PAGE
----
City of Reykjavík Advises Against Feeding Ducks Bread

Tjörnin Reykjavík Pond

The City of Reykjavík has warned residents against feeding bread to ducks at the Tjörnin pond. During the peak breeding season, which lasts until the end of June, feeding bread attracts seagulls that prey on ducklings.

Survival dependent largely upon predation

As noted in an announcement published on Reykjavík City’s website yesterday, the breeding season at the Tjörnin Pond in Central Reykjavík is now at its peak; the first ducklings are hatching. Given this, residents and travellers alike are asked to refrain from feeding bread to the ducks, as it attracts seagulls that tend to eat the young ducklings.

“Ducks have enough food at Tjörnin during the summer for themselves and their ducklings, making feeding unnecessary,” the announcement notes. “Many duck pairs, particularly mallards and tufted ducks, are currently at Tjörnin, along with other species. A significant number of ducklings can be expected this summer if the breeding season goes well.”

The announcement goes on to note that the survival of ducklings at Tjörnin largely depends on the availability of food and the extent of predation by lesser black-backed gulls.

“These gulls primarily come to Tjörnin to bathe, rest, and eat bread, but some specialise in preying on ducklings. Ceasing bread-feeding will likely reduce the number of gulls. It is, therefore, recommended that passersby stop feeding bread at Tjörnin during the breeding season.”

Excessive nutrient levels may lead to eutrophication

Another consequence of bread-feeding, the announcement notes, is the increase in nutrient levels in Tjörnin, both from the bread and the large number of birds it attracts. Excessive nutrient levels can lead to eutrophication, causing an overgrowth of blue-green algae, making the water very murky.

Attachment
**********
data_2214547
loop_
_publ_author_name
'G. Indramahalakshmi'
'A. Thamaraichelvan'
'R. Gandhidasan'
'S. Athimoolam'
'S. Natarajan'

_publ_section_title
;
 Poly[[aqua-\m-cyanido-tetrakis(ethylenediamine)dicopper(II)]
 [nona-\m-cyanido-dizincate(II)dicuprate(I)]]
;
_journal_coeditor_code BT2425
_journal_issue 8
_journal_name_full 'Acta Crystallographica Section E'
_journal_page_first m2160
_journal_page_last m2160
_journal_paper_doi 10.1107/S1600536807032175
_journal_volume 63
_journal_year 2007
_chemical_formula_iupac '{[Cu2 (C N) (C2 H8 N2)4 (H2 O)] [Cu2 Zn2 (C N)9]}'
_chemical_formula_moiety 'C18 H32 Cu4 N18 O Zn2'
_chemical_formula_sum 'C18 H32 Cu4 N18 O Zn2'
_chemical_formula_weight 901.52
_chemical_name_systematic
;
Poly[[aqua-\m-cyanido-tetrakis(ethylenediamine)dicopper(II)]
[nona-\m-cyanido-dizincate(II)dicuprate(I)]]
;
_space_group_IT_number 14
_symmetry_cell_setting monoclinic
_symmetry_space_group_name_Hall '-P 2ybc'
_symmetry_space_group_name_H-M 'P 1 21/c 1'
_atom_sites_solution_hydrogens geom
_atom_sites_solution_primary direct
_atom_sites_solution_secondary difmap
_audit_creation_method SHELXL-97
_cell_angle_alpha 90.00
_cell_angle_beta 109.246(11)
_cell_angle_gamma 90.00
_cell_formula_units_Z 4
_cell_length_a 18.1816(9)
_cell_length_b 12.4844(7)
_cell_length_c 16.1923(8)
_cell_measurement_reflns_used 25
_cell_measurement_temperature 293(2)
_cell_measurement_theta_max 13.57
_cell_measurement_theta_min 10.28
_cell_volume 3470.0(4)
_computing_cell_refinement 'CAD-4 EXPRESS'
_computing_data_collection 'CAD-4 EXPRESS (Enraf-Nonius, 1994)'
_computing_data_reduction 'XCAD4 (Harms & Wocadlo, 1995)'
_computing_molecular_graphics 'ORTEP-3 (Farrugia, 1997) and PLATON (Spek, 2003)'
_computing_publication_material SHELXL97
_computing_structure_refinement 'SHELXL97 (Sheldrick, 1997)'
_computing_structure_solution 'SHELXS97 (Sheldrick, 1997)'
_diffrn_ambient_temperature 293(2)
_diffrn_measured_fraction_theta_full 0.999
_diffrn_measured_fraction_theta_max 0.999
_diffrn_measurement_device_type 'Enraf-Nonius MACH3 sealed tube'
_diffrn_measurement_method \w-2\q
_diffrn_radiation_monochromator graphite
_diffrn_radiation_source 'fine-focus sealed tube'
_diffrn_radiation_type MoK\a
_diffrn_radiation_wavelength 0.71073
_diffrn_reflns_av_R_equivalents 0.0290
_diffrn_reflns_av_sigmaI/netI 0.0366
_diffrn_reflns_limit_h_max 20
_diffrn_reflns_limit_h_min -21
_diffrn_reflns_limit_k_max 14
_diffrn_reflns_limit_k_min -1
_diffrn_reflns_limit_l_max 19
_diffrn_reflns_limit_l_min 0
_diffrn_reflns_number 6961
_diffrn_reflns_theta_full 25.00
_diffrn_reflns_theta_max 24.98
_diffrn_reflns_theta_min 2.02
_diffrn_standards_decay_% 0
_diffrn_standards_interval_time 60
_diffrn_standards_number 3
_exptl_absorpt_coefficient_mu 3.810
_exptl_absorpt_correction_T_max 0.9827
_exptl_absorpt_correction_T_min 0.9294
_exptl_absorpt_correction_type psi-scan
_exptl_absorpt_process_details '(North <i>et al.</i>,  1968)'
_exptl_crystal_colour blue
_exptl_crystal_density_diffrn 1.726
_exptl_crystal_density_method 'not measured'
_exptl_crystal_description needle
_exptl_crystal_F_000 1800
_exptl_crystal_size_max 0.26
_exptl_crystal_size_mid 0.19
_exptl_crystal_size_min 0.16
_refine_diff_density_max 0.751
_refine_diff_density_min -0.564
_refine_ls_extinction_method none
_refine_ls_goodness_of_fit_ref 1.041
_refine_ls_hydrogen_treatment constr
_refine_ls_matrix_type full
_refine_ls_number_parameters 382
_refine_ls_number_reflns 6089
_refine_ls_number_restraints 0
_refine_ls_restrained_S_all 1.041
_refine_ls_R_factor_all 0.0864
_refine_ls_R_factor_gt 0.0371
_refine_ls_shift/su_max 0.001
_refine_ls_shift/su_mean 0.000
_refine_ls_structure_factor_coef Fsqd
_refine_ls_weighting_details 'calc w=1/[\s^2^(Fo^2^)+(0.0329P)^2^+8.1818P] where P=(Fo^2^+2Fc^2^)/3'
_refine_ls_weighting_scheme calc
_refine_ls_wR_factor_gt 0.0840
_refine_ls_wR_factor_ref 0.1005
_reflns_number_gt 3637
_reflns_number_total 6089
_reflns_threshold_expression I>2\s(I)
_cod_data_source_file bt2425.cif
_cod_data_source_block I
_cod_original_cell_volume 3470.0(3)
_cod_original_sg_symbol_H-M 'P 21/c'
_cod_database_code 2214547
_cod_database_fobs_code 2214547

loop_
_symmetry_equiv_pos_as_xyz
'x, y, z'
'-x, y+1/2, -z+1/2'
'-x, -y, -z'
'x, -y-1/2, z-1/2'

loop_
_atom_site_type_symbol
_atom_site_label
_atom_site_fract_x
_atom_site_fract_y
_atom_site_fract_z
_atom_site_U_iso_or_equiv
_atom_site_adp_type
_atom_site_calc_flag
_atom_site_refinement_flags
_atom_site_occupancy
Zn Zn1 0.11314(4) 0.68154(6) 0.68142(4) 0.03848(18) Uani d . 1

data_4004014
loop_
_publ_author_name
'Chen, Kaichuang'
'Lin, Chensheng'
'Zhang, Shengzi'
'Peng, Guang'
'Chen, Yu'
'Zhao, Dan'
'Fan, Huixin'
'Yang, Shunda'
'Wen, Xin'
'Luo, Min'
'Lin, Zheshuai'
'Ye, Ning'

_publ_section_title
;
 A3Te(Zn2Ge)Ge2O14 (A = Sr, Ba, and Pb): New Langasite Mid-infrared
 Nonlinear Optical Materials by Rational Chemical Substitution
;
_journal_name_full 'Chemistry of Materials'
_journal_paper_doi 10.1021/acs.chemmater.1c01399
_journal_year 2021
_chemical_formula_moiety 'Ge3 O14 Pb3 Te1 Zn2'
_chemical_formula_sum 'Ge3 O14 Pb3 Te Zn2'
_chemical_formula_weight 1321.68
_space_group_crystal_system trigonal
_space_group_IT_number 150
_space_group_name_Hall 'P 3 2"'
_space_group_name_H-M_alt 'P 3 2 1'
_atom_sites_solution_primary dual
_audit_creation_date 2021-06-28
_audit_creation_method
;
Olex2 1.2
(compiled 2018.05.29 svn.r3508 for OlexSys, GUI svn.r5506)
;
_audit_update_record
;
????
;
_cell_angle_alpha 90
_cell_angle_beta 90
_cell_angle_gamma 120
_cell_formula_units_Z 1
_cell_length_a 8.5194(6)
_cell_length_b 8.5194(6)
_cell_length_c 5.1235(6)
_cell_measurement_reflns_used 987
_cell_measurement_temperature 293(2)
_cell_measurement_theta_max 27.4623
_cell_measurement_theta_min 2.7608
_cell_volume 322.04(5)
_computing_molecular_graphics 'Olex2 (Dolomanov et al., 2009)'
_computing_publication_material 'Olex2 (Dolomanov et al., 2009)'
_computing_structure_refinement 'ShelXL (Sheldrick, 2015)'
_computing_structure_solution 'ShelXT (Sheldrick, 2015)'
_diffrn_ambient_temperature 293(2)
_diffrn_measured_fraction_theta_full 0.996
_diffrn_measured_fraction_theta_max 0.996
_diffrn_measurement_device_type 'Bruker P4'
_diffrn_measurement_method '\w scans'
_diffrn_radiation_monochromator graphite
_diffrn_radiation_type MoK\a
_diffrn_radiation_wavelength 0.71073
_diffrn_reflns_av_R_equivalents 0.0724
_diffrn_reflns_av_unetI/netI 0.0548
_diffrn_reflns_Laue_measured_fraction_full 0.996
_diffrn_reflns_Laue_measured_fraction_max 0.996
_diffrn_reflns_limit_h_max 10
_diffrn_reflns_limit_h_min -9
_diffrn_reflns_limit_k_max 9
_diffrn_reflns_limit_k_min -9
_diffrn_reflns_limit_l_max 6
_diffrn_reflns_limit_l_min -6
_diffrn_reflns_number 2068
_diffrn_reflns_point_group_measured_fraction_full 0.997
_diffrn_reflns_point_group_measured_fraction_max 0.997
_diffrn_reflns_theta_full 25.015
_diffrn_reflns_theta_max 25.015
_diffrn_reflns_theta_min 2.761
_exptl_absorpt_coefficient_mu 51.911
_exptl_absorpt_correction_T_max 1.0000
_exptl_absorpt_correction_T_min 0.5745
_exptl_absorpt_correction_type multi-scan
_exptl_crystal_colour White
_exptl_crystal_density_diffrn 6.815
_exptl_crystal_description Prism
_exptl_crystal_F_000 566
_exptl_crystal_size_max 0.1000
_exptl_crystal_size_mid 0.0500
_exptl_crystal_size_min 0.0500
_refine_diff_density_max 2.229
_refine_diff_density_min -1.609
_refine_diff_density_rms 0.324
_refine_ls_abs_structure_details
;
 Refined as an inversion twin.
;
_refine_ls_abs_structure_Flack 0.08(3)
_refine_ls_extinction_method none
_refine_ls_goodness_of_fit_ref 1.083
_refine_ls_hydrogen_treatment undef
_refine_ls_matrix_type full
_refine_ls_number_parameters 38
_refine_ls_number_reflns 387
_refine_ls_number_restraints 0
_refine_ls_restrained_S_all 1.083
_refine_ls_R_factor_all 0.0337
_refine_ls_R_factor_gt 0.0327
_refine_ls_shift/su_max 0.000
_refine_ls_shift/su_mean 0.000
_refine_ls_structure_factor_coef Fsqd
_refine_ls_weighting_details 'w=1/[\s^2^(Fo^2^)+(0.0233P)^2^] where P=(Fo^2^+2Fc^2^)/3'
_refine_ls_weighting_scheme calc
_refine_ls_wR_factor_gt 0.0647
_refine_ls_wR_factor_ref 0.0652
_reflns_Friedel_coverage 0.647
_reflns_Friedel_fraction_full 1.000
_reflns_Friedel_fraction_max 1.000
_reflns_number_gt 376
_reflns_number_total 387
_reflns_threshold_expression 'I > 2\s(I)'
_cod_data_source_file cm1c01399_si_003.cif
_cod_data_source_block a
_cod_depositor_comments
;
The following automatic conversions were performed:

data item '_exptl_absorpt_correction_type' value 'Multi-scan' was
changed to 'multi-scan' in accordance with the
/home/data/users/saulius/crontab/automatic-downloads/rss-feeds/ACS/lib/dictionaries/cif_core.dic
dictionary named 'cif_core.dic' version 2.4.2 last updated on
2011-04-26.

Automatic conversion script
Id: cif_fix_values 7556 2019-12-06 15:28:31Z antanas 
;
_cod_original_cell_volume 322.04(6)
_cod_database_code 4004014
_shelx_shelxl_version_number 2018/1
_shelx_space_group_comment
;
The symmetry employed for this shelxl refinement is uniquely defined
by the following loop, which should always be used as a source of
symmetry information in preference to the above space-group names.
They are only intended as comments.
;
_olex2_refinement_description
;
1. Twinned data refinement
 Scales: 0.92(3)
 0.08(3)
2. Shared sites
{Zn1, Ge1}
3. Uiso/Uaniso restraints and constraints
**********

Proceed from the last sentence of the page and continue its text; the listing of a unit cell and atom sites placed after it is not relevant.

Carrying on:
“In severe cases, a dense scum can form on the water surface, potentially causing toxic effects. Eutrophication is harmful to the ecosystem, negatively affecting plant and small animal life, and thereby the food supply for birds at Tjörnin, including ducklings. Bread feeding can thus negatively impact ducklings in two ways,” the announcement notes.

The City of Reykjavík encourages individuals to stop all bread-feeding from mid-May well into the autumn.

“There is enough food for ducks and other birds during the summer and into the fall. When it starts to get colder, it is fine to resume feeding the ducks, but bread should be avoided in favour of healthier options like grains, seeds, oats, leftover salad leaves, and cooked rice, which are better for both the ducks and the ecosystem.”

Don’t Feed Birds Bread in Summer, Says City of Reykjavík

Giving bread to ducklings on Reykjavík Pond could turn them into seagulls’ dinner, according to a notice from the City of Reykjavík. The pond (Tjörnin) is known for its vibrant birdlife, including ducks, swans, and geese, which both locals and tourists enjoy visiting. The city has asked visitors to stop bringing along bread for the birds, however, as it attracts seagulls to the pond, which are then more likely to feed on ducklings as well.

“With an increase in lesser black-backed gulls at Tjörnin comes an increase in the likelihood that newly hatched ducklings will become their prey,” the notice reads. “Ducks have enough food for themselves and their ducklings at Tjörnin throughout the summer and therefore it’s not necessary to feed them. A large quantity of bread can increase the organic pollution in the pond, especially because the number of birds increases dramatically when the gulls show up to the pond. The droppings from the birds, as well as the bread itself, increases organic pollution.”

While the city asks visitors to avoid feeding the ducks between May 15 and August 15, the same is not true for the rest of the year. “It’s safe to feed the birds in Tjörnin throughout the fall and winter months and such support is welcome, especially when the weather is at its coldest during midwinter, as food for ducks can be of short supply during that time of year.”

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